Tuesday, June 21

First Day of Summer

Today is the summer solstice in the Northern Hemisphere, the first official day of summer and the longest day (and shortest night) of the year. It's also the winter solstice in the Southern Hemisphere. Calling today the "first" day of summer seems odd to us here in the south, and I suspect anywhere else that has been experiancing extreme draught and 100 degree weather over the last month. There is something about that amount of heat that simotaniously slows the world down and hightens expectations of adventure.

So today is the solstice, the day the North Pole is tilted toward the sun. The term solstice comes from the Latin words for "sun" (sol) and "standing still" or "stoppage" (stice). On this our longest day of the year, the sun appears as if it were standing still in the sky. One of the biggest destinations for the summer solstice is Stonehenge in England; today it is the place for New Agers such as neo-druids, neo-pagans, neo-christians and Wiccans to gather, along with college-age revelers, wholesome families, romantic couples, and shoestring backpackers. And it's the only day of the year the park service offers free parking, free admission, and the opportunity to stay at the monument overnight.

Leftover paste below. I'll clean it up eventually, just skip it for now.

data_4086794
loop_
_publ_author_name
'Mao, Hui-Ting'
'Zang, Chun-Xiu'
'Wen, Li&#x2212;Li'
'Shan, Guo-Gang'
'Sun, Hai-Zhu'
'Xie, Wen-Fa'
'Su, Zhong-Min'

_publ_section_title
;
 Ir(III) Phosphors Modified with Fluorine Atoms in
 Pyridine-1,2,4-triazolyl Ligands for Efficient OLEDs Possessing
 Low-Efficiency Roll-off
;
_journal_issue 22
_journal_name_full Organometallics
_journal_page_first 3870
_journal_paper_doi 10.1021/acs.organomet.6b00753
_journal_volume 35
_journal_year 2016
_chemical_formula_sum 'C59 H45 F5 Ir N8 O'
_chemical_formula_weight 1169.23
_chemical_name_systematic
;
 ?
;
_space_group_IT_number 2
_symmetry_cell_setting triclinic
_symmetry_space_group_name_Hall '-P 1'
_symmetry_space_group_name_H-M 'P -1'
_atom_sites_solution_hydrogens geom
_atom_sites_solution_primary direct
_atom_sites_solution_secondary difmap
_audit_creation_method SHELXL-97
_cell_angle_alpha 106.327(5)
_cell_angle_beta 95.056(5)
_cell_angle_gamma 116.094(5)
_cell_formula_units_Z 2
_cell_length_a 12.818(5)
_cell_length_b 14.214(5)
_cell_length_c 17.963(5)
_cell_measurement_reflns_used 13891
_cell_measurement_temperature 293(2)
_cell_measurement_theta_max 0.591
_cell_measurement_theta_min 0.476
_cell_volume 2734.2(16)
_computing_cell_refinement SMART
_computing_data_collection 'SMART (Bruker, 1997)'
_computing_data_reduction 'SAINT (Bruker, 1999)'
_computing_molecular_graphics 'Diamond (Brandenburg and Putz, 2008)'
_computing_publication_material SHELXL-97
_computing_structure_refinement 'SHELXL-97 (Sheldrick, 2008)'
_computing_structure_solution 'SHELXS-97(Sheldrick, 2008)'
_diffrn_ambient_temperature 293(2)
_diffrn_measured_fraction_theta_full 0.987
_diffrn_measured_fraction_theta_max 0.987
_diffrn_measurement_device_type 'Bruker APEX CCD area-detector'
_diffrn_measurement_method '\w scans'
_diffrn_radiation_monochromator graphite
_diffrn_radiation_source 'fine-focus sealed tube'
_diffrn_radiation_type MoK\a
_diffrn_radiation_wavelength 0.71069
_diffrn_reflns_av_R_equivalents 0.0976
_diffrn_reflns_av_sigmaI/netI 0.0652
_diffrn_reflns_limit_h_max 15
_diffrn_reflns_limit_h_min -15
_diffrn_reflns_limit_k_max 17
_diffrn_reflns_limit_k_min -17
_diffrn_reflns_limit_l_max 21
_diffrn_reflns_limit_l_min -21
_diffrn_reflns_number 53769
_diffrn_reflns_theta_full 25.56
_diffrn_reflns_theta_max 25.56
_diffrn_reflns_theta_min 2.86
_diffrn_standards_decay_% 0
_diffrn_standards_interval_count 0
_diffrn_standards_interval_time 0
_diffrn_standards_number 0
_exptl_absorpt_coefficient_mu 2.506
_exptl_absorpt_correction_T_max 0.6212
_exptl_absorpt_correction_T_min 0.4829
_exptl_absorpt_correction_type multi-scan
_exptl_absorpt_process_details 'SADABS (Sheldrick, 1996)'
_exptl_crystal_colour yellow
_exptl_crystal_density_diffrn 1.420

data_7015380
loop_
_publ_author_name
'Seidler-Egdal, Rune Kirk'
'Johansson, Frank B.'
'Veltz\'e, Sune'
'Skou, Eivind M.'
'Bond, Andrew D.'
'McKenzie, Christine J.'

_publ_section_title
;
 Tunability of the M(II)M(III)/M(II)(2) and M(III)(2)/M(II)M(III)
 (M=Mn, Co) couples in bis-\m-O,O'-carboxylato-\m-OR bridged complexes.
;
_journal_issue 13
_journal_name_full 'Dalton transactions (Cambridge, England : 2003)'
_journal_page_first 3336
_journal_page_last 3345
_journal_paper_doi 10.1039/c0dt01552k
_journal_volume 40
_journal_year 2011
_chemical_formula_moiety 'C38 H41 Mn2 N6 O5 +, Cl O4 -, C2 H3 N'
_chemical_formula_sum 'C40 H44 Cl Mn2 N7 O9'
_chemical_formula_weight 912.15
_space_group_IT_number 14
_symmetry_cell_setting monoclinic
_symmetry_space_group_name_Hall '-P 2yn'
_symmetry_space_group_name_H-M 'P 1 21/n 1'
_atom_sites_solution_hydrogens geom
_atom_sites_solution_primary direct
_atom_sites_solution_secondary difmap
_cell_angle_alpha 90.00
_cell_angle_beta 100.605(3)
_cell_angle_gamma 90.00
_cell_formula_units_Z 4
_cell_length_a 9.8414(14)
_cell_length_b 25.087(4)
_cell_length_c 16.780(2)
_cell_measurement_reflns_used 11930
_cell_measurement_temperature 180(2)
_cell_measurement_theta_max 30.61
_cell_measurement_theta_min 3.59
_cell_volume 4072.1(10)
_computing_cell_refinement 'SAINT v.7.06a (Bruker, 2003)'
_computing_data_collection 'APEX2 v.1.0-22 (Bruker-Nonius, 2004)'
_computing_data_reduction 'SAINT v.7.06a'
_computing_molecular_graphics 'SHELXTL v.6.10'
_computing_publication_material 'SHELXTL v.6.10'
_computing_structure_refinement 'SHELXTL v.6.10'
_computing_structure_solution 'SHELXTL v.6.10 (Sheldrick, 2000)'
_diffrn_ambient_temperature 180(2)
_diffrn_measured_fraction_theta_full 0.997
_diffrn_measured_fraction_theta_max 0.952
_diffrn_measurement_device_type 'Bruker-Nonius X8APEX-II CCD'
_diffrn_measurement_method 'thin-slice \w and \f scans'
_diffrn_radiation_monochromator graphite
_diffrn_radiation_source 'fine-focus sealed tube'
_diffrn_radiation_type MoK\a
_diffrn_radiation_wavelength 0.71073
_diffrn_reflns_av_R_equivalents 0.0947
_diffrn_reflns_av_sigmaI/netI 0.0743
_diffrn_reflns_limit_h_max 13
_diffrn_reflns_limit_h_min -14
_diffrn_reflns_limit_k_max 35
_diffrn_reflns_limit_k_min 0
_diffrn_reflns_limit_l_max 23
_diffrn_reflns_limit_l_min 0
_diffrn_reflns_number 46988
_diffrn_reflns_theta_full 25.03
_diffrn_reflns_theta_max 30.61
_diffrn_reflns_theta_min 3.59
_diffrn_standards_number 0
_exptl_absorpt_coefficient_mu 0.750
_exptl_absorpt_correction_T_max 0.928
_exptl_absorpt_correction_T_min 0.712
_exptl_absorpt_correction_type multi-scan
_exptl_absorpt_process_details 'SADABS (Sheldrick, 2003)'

The Summer Day

Who made the world?
Who made the swan, and the black bear?
Who made the grasshopper?
This grasshopper, I mean-
the one who has flung herself out of the grass,
the one who is eating sugar out of my hand,
who is moving her jaws back and forth instead of up and down-
who is gazing around with her enormous and complicated eyes.
Now she lifts her pale forearms and thoroughly washes her face.
Now she snaps her wings open, and floats away.
I don't know exactly what a prayer is.
I do know how to pay attention, how to fall down
into the grass, how to kneel down in the grass,
how to be idle and blessed, how to stroll through the fields,
which is what I have been doing all day.
Tell me, what else should I have done?
Doesn't everything die at last, and too soon?
Tell me, what is it you plan to do
with your one wild and precious life?

By Mary Oliver from New and Selected Poems, 1992
Beacon Press, Boston, MA

1 comment:

The Bug said...

Sigh - I love Mary Oliver.